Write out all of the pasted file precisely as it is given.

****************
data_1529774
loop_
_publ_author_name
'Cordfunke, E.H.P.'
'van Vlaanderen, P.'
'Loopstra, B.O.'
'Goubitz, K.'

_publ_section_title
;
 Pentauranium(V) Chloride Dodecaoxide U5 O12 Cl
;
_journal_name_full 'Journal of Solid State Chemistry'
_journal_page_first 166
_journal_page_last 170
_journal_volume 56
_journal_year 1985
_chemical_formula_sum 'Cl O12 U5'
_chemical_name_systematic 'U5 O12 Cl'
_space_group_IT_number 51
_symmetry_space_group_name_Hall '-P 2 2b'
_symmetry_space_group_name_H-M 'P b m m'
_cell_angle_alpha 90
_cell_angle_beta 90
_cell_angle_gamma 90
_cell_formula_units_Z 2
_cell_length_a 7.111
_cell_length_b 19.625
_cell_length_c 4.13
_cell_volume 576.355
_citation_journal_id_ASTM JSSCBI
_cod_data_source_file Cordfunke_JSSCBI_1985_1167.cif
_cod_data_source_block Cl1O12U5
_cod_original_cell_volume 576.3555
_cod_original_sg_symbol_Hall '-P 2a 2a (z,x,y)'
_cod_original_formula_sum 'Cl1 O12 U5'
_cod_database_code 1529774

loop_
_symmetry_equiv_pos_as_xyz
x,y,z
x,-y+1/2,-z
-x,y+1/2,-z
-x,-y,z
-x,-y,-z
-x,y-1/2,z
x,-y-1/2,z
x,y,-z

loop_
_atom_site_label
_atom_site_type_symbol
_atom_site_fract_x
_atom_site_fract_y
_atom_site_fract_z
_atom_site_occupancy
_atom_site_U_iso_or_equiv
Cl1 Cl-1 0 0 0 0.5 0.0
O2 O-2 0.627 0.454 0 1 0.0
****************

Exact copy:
data_1529774
loop_
_publ_author_name
'Cordfunke, E.H.P.'
'van Vlaanderen, P.'
'Loopstra, B.O.'
'Goubitz, K.'

_publ_section_title
;
 Pentauranium(V) Chloride Dodecaoxide U5 O12 Cl
;
_journal_name_full 'Journal of Solid State Chemistry'
_journal_page_first 166
_journal_page_last 170
_journal_volume 56
_journal_year 1985
_chemical_formula_sum 'Cl O12 U5'
_chemical_name_systematic 'U5 O12 Cl'
_space_group_IT_number 51
_symmetry_space_group_name_Hall '-P 2 2b'
_symmetry_space_group_name_H-M 'P b m m'
_cell_angle_alpha 90
_cell_angle_beta 90
_cell_angle_gamma 90
_cell_formula_units_Z 2
_cell_length_a 7.111
_cell_length_b 19.625
_cell_length_c 4.13
_cell_volume 576.355
_citation_journal_id_ASTM JSSCBI
_cod_data_source_file Cordfunke_JSSCBI_1985_1167.cif
_cod_data_source_block Cl1O12U5
_cod_original_cell_volume 576.3555
_cod_original_sg_symbol_Hall '-P 2a 2a (z,x,y)'
_cod_original_formula_sum 'Cl1 O12 U5'
_cod_database_code 1529774

loop_
_symmetry_equiv_pos_as_xyz
x,y,z
x,-y+1/2,-z
-x,y+1/2,-z
-x,-y,z
-x,-y,-z
-x,y-1/2,z
x,-y-1/2,z
x,y,-z

loop_
_atom_site_label
_atom_site_type_symbol
_atom_site_fract_x
_atom_site_fract_y
_atom_site_fract_z
_atom_site_occupancy
_atom_site_U_iso_or_equiv
Cl1 Cl-1 0 0 0 0.5 0.0
O2 O-2 0.627 0.454 0 1 0.0